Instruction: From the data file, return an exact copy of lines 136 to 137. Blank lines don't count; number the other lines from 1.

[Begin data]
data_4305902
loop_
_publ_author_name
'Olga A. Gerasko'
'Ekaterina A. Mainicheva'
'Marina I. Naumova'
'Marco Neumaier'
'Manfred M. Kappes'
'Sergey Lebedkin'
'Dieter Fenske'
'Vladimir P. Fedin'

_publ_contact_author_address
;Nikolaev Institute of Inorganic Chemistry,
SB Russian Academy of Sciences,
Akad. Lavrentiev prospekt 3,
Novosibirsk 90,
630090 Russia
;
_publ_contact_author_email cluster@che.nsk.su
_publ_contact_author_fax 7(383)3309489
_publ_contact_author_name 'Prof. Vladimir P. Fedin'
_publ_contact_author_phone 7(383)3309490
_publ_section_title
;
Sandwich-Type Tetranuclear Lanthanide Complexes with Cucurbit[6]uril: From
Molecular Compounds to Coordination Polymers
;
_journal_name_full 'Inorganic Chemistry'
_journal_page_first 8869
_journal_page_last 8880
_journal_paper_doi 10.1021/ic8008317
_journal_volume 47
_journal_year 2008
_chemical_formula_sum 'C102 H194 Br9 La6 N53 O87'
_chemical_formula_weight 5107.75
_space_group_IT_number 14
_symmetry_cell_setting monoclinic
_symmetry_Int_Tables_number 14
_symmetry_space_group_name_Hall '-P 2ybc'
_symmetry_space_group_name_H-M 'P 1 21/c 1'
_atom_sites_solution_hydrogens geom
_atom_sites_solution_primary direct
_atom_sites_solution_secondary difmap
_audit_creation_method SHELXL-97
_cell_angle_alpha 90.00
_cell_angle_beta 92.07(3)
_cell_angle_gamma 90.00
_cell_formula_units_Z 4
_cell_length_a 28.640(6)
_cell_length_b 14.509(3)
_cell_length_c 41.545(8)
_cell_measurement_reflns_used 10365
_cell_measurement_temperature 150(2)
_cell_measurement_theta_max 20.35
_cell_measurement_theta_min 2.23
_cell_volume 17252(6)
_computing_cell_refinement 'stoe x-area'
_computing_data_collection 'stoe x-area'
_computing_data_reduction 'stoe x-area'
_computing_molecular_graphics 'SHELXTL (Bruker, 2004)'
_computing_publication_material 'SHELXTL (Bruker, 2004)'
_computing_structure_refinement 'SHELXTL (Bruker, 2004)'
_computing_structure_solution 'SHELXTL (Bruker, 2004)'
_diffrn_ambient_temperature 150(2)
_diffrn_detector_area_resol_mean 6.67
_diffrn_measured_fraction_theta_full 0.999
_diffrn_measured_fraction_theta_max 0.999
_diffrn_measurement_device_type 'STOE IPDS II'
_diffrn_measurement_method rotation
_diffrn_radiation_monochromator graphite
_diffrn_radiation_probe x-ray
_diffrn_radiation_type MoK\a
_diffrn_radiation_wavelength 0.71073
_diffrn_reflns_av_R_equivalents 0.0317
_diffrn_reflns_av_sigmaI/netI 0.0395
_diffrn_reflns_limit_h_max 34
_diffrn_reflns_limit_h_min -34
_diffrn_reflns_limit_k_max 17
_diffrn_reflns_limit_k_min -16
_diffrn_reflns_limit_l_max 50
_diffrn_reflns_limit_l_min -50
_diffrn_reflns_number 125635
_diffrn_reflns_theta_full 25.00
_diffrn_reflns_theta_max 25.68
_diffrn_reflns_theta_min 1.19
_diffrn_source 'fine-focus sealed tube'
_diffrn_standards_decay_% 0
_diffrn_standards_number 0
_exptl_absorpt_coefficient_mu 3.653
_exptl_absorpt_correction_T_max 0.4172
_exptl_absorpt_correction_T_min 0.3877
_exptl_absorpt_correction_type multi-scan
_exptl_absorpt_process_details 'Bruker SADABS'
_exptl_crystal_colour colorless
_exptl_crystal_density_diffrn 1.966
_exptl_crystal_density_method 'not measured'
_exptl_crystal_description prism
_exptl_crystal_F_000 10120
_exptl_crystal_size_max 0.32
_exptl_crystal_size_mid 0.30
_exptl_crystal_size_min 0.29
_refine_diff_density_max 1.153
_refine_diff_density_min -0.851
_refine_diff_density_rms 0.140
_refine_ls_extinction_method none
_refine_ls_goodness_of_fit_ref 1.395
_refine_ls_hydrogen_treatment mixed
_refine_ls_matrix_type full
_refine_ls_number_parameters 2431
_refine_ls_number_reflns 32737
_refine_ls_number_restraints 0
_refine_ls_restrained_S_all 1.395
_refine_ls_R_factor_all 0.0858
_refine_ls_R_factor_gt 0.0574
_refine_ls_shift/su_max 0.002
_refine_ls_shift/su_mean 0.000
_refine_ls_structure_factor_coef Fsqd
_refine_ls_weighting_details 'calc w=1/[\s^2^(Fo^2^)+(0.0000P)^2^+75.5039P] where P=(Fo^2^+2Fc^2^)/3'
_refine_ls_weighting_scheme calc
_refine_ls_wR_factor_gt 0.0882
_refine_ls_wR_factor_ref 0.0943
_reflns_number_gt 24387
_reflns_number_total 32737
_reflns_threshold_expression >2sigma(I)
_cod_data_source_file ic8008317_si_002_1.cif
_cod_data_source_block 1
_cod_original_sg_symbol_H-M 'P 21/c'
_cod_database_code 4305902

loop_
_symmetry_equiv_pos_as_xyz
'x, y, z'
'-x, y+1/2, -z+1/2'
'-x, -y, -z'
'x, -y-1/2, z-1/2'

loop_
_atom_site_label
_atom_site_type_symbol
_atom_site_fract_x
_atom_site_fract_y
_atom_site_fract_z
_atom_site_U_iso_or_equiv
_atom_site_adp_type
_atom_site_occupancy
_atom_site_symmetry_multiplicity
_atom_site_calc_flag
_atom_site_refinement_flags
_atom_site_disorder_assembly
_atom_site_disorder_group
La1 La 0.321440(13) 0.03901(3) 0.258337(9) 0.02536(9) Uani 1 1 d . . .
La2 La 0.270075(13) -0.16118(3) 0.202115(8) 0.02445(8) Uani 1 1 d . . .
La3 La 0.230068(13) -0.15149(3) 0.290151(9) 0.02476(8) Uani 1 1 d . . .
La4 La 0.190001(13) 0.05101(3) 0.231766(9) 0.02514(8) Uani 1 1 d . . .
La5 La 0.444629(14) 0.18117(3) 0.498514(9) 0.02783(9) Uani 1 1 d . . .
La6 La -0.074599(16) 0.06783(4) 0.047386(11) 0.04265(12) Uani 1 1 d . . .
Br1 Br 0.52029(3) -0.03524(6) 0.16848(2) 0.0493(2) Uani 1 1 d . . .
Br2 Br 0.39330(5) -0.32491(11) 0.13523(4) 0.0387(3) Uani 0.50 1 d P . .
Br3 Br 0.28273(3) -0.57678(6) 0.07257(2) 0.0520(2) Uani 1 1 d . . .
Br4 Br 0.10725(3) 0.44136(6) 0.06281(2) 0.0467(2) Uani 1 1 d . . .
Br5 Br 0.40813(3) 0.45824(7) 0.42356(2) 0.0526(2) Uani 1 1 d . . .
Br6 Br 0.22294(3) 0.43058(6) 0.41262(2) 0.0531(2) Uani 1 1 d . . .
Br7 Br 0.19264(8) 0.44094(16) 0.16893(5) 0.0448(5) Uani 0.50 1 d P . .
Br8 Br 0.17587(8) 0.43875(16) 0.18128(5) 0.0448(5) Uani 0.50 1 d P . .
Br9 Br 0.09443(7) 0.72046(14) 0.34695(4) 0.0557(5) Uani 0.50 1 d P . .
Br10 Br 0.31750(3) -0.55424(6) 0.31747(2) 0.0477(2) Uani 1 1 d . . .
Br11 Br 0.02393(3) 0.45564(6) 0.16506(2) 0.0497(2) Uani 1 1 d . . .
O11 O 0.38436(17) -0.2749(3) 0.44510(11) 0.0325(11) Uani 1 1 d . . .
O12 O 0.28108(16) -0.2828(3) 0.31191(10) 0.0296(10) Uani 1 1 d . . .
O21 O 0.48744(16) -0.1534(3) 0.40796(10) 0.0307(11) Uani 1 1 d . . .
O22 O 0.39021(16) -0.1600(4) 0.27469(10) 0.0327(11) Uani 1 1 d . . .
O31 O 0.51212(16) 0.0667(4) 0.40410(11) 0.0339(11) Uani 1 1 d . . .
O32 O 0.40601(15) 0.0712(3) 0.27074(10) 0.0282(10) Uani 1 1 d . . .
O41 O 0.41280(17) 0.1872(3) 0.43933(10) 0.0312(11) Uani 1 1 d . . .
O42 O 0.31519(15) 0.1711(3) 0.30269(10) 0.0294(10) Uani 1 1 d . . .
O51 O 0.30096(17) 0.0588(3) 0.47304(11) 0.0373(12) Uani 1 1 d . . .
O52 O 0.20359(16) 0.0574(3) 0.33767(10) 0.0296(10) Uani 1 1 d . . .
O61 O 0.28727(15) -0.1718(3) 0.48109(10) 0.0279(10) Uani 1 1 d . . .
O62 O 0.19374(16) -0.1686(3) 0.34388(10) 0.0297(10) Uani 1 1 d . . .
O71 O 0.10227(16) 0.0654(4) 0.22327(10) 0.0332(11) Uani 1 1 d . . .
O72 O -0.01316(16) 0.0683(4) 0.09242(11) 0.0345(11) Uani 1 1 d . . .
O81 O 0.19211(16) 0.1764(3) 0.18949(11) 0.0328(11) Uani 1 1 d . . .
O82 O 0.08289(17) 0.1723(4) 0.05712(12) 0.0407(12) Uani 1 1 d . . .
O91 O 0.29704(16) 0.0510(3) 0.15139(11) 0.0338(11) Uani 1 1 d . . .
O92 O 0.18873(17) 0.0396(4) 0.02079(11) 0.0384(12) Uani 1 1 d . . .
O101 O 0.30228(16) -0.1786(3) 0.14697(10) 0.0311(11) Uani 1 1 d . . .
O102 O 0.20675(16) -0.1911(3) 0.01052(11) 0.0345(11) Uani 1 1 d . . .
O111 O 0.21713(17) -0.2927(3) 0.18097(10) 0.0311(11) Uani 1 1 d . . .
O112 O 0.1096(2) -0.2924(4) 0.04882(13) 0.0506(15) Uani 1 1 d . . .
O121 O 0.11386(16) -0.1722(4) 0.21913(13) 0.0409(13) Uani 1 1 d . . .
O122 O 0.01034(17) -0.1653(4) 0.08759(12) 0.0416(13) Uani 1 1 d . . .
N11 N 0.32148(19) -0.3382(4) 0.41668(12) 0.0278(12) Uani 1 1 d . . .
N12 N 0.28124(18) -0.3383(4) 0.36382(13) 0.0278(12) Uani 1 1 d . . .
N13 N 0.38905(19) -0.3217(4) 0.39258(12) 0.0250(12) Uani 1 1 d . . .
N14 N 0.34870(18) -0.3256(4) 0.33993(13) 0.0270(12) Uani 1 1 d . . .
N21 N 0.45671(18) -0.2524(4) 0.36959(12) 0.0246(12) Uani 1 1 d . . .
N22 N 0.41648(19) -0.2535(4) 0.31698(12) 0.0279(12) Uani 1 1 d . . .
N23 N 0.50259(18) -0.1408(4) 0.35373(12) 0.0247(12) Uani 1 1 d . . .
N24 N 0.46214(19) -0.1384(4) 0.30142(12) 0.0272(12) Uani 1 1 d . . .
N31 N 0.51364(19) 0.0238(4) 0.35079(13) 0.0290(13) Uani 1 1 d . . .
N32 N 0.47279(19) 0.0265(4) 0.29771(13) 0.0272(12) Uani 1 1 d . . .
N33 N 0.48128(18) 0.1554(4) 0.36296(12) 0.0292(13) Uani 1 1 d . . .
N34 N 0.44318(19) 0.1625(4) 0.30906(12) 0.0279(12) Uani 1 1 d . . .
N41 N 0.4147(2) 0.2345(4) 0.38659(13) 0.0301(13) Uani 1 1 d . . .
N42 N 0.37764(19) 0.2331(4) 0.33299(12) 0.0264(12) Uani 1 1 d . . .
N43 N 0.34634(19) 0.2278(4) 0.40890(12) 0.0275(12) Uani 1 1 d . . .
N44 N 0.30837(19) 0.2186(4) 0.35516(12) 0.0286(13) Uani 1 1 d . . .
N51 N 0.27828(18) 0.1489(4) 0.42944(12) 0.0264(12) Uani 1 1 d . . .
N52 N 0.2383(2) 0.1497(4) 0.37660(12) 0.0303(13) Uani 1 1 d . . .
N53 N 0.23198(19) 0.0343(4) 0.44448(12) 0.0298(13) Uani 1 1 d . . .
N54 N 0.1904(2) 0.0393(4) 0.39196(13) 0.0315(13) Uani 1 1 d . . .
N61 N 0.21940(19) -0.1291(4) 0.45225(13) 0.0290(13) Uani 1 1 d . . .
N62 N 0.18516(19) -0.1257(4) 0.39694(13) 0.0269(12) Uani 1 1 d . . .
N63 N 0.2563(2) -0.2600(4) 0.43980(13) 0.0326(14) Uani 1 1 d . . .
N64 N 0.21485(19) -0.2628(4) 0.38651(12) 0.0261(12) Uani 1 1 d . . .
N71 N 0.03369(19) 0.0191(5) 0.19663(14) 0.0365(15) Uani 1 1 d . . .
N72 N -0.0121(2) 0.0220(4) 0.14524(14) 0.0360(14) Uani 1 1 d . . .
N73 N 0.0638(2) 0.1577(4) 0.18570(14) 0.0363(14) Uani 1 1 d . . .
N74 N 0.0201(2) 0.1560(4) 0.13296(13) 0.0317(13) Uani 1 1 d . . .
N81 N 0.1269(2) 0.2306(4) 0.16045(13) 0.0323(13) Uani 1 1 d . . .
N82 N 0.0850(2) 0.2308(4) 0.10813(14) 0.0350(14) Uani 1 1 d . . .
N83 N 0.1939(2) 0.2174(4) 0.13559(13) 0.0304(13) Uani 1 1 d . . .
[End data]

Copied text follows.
_atom_site_label
_atom_site_type_symbol